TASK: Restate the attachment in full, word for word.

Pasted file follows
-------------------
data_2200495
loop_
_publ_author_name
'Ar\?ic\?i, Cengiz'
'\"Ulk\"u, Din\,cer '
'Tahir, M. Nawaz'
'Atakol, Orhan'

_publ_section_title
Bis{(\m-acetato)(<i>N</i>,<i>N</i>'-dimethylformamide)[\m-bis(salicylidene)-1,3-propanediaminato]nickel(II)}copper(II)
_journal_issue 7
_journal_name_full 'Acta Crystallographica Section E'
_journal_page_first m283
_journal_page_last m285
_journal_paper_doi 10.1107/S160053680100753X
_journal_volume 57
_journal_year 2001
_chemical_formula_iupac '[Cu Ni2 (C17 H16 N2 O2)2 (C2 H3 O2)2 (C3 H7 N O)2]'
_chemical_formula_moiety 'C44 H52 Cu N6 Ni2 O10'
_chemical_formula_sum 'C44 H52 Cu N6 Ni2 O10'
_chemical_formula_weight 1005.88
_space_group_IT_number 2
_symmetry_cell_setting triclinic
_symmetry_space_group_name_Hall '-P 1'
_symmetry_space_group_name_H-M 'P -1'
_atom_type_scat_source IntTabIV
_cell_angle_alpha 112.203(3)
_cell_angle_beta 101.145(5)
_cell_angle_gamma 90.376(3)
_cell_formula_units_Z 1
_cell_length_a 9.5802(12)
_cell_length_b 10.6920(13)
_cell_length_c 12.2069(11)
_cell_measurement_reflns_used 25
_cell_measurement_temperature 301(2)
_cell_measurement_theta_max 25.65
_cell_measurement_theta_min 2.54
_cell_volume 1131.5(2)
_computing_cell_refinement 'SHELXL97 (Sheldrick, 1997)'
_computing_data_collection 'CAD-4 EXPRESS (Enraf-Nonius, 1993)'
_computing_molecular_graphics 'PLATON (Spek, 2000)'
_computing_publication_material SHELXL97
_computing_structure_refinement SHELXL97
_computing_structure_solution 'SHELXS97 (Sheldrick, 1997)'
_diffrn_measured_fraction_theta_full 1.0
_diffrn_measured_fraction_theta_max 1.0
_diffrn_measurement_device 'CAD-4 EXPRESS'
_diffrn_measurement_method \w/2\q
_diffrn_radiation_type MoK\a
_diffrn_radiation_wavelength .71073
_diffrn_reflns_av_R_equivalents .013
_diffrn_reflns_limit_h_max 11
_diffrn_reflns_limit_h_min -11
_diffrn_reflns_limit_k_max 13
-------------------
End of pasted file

data_2200495
loop_
_publ_author_name
'Ar\?ic\?i, Cengiz'
'\"Ulk\"u, Din\,cer '
'Tahir, M. Nawaz'
'Atakol, Orhan'

_publ_section_title
Bis{(\m-acetato)(<i>N</i>,<i>N</i>'-dimethylformamide)[\m-bis(salicylidene)-1,3-propanediaminato]nickel(II)}copper(II)
_journal_issue 7
_journal_name_full 'Acta Crystallographica Section E'
_journal_page_first m283
_journal_page_last m285
_journal_paper_doi 10.1107/S160053680100753X
_journal_volume 57
_journal_year 2001
_chemical_formula_iupac '[Cu Ni2 (C17 H16 N2 O2)2 (C2 H3 O2)2 (C3 H7 N O)2]'
_chemical_formula_moiety 'C44 H52 Cu N6 Ni2 O10'
_chemical_formula_sum 'C44 H52 Cu N6 Ni2 O10'
_chemical_formula_weight 1005.88
_space_group_IT_number 2
_symmetry_cell_setting triclinic
_symmetry_space_group_name_Hall '-P 1'
_symmetry_space_group_name_H-M 'P -1'
_atom_type_scat_source IntTabIV
_cell_angle_alpha 112.203(3)
_cell_angle_beta 101.145(5)
_cell_angle_gamma 90.376(3)
_cell_formula_units_Z 1
_cell_length_a 9.5802(12)
_cell_length_b 10.6920(13)
_cell_length_c 12.2069(11)
_cell_measurement_reflns_used 25
_cell_measurement_temperature 301(2)
_cell_measurement_theta_max 25.65
_cell_measurement_theta_min 2.54
_cell_volume 1131.5(2)
_computing_cell_refinement 'SHELXL97 (Sheldrick, 1997)'
_computing_data_collection 'CAD-4 EXPRESS (Enraf-Nonius, 1993)'
_computing_molecular_graphics 'PLATON (Spek, 2000)'
_computing_publication_material SHELXL97
_computing_structure_refinement SHELXL97
_computing_structure_solution 'SHELXS97 (Sheldrick, 1997)'
_diffrn_measured_fraction_theta_full 1.0
_diffrn_measured_fraction_theta_max 1.0
_diffrn_measurement_device 'CAD-4 EXPRESS'
_diffrn_measurement_method \w/2\q
_diffrn_radiation_type MoK\a
_diffrn_radiation_wavelength .71073
_diffrn_reflns_av_R_equivalents .013
_diffrn_reflns_limit_h_max 11
_diffrn_reflns_limit_h_min -11
_diffrn_reflns_limit_k_max 13